Oil and gas investments not feasible under Paris Agreement

According to recent research from the non-profit think tank Carbon Tracker, investments in oil projects that have already been sanctioned would not be possible if governments implement policies in line with the Paris Agreement on climate change. The report identifies oil companies with large market shares who are involved in recently approved projects. The projects include:

Shell’s two liquefied natural gas projects in Canada, worth $6.5bn each,
Shell, Chevron and ExxonMobil’s deep water gas project, Gorgon/Jansz in Australia, worth $3.6bn,
ExxonMobil’s oil sands project, Aspen in Canada, worth $2.6bn,
Eni’s crude oil project, Amoca FFD in Mexico, worth $1.4bn, and
BP, ExxonMobil, Total and Equinor’s deep water project, Zinia 2 in Angola, worth $1.3bn.

None of these projects fall in line with the Paris Agreements, according to Carbon Tracker, though some have already received final investments. The report has identified 18 newly approved oil and gas projects worth a total of $50bn. These projects that have already been sanctioned are predicted by the report to take world temperature increases well past 1.5 degrees Celsius, assuming carbon capture and storage technology does not vastly improve in the short-term.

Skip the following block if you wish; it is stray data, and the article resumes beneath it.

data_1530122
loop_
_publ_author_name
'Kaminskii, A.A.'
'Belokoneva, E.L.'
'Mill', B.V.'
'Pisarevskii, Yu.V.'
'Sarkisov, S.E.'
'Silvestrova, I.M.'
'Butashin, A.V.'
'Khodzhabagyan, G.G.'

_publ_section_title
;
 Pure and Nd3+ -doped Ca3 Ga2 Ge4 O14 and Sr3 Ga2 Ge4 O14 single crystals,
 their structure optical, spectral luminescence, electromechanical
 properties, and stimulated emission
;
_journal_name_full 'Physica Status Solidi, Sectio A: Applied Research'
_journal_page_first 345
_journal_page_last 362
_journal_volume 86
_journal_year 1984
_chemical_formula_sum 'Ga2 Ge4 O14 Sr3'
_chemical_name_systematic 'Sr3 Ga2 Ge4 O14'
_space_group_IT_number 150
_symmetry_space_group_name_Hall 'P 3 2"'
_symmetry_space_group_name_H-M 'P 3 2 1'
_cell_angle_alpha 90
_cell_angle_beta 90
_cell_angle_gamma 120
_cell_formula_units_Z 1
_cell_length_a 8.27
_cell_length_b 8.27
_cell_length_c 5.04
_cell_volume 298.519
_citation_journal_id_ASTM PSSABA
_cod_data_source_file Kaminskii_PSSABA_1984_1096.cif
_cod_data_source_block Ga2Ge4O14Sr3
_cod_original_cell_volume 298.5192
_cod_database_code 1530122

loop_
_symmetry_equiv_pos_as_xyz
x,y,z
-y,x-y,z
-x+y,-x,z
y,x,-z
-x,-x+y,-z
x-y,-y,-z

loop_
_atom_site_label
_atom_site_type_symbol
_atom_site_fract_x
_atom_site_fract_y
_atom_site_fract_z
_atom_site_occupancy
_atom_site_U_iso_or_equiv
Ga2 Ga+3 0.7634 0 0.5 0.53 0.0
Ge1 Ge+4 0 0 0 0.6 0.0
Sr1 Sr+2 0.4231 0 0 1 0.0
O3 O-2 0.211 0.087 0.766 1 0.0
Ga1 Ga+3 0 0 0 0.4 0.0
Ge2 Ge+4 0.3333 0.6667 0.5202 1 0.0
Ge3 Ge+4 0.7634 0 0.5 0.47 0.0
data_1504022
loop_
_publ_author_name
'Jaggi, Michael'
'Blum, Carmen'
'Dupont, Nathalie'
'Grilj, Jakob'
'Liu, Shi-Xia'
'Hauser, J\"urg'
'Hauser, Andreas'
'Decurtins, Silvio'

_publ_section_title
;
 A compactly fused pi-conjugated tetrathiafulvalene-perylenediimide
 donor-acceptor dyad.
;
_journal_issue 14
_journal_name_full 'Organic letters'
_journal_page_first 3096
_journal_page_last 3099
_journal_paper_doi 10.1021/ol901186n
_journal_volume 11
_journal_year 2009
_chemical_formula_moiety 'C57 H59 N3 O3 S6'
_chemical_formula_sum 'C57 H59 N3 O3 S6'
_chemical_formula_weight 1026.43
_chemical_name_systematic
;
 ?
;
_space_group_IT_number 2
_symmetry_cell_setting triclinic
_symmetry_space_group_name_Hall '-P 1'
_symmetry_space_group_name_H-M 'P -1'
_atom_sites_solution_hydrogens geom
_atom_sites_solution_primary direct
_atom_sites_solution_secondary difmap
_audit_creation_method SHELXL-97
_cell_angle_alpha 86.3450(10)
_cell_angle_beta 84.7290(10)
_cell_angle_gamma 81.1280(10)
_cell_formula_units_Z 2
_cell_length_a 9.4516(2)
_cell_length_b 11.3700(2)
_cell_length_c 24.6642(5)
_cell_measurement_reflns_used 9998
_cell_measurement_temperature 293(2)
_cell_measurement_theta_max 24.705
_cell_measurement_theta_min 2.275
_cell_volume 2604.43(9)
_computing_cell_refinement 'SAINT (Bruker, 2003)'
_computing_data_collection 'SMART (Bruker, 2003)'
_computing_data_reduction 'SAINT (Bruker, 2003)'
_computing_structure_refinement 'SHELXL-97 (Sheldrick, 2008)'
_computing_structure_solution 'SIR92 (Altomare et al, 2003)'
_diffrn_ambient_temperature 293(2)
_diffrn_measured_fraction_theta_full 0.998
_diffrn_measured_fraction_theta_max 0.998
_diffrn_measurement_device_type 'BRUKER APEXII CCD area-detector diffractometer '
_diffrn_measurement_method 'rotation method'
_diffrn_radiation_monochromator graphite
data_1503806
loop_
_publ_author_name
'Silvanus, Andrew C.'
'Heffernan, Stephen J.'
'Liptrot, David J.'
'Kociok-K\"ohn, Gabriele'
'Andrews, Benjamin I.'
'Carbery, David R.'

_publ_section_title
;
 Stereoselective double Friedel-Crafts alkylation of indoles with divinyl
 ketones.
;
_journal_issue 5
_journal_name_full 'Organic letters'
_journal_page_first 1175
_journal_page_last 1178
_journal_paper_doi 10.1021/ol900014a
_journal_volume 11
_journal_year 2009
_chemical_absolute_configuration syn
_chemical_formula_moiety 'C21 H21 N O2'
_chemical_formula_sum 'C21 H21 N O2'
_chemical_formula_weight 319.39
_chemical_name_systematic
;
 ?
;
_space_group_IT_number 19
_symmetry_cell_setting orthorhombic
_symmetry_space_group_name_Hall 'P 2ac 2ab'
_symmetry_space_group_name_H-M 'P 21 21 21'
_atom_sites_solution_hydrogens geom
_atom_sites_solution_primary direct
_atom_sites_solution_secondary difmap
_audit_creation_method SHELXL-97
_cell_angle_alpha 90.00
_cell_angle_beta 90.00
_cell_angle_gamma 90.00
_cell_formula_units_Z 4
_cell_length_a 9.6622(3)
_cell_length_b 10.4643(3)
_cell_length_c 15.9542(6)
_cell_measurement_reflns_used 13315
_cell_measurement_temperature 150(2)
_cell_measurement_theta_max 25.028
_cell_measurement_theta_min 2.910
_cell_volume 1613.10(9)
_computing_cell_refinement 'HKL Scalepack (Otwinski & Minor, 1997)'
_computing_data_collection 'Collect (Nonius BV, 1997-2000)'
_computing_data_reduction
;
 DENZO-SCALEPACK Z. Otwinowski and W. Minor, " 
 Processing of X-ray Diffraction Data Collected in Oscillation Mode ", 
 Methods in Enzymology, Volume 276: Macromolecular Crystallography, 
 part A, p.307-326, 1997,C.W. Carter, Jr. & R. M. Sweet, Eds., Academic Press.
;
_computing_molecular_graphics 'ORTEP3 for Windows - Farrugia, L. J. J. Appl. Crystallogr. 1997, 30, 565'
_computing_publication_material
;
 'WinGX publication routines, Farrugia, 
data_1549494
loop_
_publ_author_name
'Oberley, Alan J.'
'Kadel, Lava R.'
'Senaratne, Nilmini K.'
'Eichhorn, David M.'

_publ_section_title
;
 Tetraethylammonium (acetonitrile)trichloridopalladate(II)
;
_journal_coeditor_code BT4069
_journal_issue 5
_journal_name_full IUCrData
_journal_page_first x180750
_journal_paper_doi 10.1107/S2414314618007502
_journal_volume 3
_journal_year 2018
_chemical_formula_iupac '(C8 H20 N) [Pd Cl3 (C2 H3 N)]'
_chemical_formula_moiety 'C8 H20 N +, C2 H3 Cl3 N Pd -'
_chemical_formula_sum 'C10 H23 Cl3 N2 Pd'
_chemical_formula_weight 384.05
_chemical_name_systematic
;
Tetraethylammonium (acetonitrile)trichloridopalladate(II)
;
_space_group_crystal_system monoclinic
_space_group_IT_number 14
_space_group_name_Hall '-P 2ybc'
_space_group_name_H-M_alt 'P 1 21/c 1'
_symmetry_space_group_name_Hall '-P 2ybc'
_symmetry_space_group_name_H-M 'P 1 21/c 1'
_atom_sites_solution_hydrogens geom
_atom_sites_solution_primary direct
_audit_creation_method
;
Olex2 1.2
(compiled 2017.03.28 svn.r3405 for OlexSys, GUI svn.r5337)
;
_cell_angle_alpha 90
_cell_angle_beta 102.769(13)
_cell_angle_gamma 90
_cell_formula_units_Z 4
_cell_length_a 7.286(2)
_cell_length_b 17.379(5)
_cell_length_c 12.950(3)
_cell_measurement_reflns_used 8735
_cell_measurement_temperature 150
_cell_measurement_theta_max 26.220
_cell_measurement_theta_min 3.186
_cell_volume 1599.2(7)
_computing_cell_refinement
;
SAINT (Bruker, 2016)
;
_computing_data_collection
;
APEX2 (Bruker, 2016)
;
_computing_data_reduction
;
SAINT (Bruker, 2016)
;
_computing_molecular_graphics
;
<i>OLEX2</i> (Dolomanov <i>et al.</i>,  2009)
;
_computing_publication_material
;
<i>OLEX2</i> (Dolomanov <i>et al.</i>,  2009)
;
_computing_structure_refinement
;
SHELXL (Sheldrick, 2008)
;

The oil and gas industry has maintained that continued oil and gas production will be necessary to meet rising energy demand. While companies like BP and Shell have made commitments to reducing carbon emissions and have begun investing in environmentally sustainable technology like solar and carbon capture, the Carbon Tracker report said that these companies spent at least 30% of their investment last year on projects that are not feasible under the Paris Agreement’s restrictions. BP has claimed that its emission and price reduction strategies are in line with the International Energy Agency’s (IEA) forecasts and Paris Agreement, though the analysis from Carbon Tracker was based on three scenarios produced by the IEA and based on the Paris Agreement’s targets.

    Share Story:

Recent Stories